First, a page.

Anirudh Suresh
02 Nov 2022 | 03:29 PM

India deliver a masterclass on how to handle pressure

For a side that’s been guilty of folding in crunch situations in major events of late, the Men in Blue, today in Adelaide, put on a masterclass on how to handle pressure

30 minutes of hell. That’s what it was for the Indian players, between 8:57 PM and 9:27 PM local time, as rain pelted down in Adelaide and threatened to jeopardize their chances of making it to the semi-finals.

It was a truly horrifying 30 minutes because there they were, staring at the prospect of their fate being taken out of their hands despite doing little wrong. 

Little wrong indeed, despite the cries on social media (and in our own watchalong). 

After being inserted into bat, they posted 184 on a used wicket, a total that, in the immediate aftermath of the first innings, looked like it was well above par. It is true that the openers could — and should — have shown more intent in the powerplay, but ultimately the catch-up was done successfully.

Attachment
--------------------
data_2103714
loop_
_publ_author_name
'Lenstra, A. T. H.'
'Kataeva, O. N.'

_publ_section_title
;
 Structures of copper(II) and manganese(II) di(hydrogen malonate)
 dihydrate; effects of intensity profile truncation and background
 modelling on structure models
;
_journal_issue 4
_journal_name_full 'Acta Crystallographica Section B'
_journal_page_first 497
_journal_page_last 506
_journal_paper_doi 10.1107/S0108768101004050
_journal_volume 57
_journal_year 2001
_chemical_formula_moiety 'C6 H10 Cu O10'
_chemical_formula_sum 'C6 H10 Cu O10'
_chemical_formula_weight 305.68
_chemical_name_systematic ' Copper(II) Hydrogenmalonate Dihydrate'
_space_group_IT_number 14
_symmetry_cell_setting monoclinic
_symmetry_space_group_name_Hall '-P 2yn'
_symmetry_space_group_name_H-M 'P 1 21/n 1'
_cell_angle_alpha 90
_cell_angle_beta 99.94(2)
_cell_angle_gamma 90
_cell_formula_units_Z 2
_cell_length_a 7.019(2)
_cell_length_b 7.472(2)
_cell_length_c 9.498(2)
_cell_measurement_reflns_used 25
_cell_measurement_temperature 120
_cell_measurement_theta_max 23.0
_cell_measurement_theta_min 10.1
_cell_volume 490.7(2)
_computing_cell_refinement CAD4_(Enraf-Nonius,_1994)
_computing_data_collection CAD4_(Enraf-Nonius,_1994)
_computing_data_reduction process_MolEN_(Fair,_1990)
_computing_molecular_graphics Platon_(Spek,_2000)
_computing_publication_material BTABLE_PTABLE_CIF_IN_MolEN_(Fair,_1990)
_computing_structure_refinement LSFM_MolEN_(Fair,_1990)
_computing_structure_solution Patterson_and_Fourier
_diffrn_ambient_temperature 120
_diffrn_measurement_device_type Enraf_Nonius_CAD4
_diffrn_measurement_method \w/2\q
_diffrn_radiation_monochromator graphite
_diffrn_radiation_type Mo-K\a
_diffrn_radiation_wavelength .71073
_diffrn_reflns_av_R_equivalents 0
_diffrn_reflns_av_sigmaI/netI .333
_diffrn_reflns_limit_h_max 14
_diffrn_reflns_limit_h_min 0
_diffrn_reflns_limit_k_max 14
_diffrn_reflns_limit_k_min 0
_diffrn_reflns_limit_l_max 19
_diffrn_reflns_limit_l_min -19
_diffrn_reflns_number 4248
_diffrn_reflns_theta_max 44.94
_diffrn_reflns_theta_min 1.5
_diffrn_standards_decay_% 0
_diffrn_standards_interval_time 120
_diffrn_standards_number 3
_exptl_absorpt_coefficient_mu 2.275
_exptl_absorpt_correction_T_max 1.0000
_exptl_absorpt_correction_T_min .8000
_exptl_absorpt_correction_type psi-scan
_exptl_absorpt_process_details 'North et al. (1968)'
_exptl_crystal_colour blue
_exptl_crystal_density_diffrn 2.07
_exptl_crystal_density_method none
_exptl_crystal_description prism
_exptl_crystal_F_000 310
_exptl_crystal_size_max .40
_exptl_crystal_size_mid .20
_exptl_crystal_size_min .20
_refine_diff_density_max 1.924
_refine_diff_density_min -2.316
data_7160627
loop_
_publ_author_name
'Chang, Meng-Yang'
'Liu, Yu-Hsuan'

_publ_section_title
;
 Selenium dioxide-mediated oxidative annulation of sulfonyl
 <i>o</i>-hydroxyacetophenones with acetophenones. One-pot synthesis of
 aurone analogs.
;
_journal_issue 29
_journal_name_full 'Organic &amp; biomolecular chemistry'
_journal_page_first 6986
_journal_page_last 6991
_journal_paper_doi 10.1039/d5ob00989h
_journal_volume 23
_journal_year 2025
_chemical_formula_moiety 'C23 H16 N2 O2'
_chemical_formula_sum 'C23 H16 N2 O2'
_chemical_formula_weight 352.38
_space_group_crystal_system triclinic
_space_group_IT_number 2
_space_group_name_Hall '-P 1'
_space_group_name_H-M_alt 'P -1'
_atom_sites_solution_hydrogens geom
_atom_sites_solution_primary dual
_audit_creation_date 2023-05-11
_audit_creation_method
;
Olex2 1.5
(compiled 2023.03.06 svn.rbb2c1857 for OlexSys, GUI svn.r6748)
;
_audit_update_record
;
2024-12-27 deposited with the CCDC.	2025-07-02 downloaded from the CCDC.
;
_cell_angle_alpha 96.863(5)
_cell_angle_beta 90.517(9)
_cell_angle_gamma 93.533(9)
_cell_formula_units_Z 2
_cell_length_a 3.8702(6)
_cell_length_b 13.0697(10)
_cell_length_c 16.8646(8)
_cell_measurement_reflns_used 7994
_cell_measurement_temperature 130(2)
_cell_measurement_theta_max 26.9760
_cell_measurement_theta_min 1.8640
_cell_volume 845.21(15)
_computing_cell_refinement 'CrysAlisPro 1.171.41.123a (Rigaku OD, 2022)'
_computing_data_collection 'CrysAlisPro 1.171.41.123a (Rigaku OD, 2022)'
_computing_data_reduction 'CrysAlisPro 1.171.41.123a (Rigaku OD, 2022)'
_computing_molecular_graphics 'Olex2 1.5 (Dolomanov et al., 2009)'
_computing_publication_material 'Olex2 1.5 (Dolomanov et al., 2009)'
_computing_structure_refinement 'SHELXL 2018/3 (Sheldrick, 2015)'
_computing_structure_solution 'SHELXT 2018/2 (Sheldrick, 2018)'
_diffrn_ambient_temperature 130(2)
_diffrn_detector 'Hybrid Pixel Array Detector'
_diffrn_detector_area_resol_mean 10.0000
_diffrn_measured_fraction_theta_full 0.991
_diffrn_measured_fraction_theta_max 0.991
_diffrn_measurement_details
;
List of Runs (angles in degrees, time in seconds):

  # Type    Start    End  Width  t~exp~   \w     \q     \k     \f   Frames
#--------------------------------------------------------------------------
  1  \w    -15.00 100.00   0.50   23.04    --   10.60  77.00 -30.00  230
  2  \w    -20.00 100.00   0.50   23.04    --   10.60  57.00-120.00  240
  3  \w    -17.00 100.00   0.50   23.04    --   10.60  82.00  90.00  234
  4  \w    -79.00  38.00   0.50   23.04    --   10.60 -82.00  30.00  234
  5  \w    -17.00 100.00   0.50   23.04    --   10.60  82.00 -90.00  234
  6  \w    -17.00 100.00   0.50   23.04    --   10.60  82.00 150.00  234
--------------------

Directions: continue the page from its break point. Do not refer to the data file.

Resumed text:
To give some context, in 25 T20s in Adelaide since the start of 2020, 184 stood as the fifth-highest first-innings total. It was a totally acceptable score. 

The bowlers were not to blame too, despite Bangladesh racing to 60/0 at the end of the powerplay. It’s just that they ran into a rampant Liton Das, who played as good an innings as anyone in this T20 World Cup. 

Liton was middling everything, had luck on his side too — a 50/50 call went his way, plus DK spilled a tough chance — and seemed totally unstoppable. He was playing a knock that was nothing short of stupendous. 

No doubt India were rattled by Bangladesh’s start, but even at 66/0 after 7 overs, they had no real reason to panic. Because of multiple reasons.